Saffron

As long as I have been cooking, saffron was always known to me as the most coveted and most valuable (money wise) spice in the world. It’s often been said that saffron is more expensive than gold by weight. Given that at Costco, the equivalent of about one tablespoon of Spanish saffron costs $10, I can only imagine how much it would cost at regular market price.

My friend recently came back from Spain and bought me a small bottle of saffron, and I’d been waiting for the “right” use for it until today, when I decided to make Persian herbed rice. I crushed the little strands into a powder and steeped the little precious bits in hot water to draw out all the aromas. And then I inhaled it. Well, it certainly smelled real.

It was absolutely nothing like the fake saffron I bought when I was in Budapest over three years ago. I got so excited when I was at a market there and found a bag of saffron for the equivalent of a few dollars, and stupidly I bought it and thought I’d gotten the best deal ever! When I got home, I prepared a finishing sauce for chicken with the “saffron” and ended up throwing all the sauce out. That “saffron” was the most bitter “herb” I’d ever added to anything I’d ever cooked. I really got what I paid for.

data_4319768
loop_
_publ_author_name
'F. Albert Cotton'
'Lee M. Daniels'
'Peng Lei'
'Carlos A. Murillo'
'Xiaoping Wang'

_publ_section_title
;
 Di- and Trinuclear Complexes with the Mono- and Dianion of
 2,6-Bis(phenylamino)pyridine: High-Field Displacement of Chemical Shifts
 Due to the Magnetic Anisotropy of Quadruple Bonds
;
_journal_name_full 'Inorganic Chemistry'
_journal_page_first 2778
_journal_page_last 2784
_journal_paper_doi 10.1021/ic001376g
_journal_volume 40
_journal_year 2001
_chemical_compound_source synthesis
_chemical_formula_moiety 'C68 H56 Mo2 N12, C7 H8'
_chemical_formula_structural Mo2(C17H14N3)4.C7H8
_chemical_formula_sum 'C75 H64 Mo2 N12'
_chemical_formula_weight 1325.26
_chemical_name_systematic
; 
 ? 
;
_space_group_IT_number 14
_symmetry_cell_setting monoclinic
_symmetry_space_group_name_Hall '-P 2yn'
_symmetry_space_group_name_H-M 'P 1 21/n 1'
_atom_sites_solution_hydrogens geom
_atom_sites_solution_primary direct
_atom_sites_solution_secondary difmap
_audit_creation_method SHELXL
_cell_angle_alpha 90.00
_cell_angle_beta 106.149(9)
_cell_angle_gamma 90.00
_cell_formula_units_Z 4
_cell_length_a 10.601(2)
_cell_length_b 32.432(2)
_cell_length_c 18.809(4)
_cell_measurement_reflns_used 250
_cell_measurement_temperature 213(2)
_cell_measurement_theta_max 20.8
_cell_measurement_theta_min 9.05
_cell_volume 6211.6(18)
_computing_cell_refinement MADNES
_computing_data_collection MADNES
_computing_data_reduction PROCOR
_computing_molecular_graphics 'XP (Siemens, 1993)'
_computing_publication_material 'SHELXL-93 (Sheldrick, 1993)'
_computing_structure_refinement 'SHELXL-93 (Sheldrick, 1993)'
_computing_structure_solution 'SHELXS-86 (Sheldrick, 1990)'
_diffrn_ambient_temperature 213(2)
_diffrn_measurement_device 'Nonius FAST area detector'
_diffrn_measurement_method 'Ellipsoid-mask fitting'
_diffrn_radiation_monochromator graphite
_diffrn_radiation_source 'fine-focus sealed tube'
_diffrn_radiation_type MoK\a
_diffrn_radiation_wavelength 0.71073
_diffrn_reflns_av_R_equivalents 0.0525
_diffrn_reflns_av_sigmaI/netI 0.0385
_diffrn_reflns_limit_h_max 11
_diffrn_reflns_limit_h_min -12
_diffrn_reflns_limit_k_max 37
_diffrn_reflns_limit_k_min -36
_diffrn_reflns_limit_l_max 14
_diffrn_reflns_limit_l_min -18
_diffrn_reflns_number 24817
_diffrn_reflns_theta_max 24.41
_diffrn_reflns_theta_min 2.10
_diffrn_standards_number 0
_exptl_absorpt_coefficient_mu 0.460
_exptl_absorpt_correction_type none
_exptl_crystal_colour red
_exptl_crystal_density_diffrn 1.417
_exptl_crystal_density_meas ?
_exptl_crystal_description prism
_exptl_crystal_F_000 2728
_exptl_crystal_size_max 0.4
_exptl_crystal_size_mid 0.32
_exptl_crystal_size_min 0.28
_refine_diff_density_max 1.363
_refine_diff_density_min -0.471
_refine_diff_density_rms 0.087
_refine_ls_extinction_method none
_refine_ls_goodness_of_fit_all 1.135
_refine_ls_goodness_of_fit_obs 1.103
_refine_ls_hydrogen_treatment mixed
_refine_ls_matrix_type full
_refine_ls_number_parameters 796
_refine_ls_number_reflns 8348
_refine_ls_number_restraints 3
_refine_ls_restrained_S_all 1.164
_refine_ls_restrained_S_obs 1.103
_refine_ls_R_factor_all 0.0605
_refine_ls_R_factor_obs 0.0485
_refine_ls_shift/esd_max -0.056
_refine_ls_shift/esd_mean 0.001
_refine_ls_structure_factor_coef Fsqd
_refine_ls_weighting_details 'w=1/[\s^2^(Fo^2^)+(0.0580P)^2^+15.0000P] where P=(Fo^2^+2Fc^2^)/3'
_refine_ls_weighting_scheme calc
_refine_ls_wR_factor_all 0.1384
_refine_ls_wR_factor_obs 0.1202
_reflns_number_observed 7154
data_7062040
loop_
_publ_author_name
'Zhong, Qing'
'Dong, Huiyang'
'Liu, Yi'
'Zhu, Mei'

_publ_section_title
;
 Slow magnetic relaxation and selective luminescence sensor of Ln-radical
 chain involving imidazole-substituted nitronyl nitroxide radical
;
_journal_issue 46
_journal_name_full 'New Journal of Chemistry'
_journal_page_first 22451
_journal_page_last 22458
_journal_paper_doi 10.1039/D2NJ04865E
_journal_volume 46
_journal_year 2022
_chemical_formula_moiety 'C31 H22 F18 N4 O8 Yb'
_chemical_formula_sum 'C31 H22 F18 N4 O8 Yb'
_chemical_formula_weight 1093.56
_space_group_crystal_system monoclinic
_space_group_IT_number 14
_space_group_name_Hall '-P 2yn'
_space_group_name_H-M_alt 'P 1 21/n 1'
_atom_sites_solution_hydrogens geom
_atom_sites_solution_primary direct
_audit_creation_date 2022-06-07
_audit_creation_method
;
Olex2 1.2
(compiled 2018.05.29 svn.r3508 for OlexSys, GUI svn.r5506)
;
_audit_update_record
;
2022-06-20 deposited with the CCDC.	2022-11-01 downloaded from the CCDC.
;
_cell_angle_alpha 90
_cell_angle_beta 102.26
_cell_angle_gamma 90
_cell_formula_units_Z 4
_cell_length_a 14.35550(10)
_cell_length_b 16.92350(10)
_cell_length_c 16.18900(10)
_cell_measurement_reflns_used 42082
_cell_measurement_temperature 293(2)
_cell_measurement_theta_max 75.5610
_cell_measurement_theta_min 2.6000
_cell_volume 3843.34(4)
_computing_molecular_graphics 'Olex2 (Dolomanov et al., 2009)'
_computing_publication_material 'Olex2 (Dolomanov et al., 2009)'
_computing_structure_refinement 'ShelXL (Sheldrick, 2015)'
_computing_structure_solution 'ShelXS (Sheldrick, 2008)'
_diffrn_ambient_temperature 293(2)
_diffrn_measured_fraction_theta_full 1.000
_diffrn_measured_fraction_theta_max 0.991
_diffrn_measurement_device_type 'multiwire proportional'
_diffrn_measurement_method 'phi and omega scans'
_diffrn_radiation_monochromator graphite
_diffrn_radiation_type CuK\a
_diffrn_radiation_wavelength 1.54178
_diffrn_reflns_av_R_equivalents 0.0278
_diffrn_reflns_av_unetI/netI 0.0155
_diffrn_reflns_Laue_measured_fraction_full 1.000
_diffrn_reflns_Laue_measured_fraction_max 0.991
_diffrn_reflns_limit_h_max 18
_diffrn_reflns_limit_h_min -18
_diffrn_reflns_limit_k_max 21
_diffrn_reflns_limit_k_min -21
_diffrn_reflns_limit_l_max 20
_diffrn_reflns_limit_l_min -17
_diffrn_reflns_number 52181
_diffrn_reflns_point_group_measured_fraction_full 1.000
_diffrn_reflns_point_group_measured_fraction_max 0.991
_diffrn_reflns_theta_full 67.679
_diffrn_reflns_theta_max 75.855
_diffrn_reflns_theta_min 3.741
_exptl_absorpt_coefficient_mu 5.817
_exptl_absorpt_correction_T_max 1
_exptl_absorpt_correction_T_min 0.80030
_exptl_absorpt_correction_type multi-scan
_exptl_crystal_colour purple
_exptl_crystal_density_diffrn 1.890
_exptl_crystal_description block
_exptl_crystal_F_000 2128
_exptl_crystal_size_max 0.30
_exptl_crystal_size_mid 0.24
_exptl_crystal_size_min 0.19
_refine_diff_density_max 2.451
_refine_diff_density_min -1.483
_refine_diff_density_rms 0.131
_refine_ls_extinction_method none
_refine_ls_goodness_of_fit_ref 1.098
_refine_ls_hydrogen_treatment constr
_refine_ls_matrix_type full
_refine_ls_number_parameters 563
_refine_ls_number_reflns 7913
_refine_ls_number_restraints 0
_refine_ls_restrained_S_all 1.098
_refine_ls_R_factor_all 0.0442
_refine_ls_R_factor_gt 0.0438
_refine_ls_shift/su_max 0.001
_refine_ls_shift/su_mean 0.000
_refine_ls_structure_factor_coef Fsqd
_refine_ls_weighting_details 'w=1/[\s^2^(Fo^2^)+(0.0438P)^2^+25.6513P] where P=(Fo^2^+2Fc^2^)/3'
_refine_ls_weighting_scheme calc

Never again. I’m going to relish these last few strands of saffron I have left.

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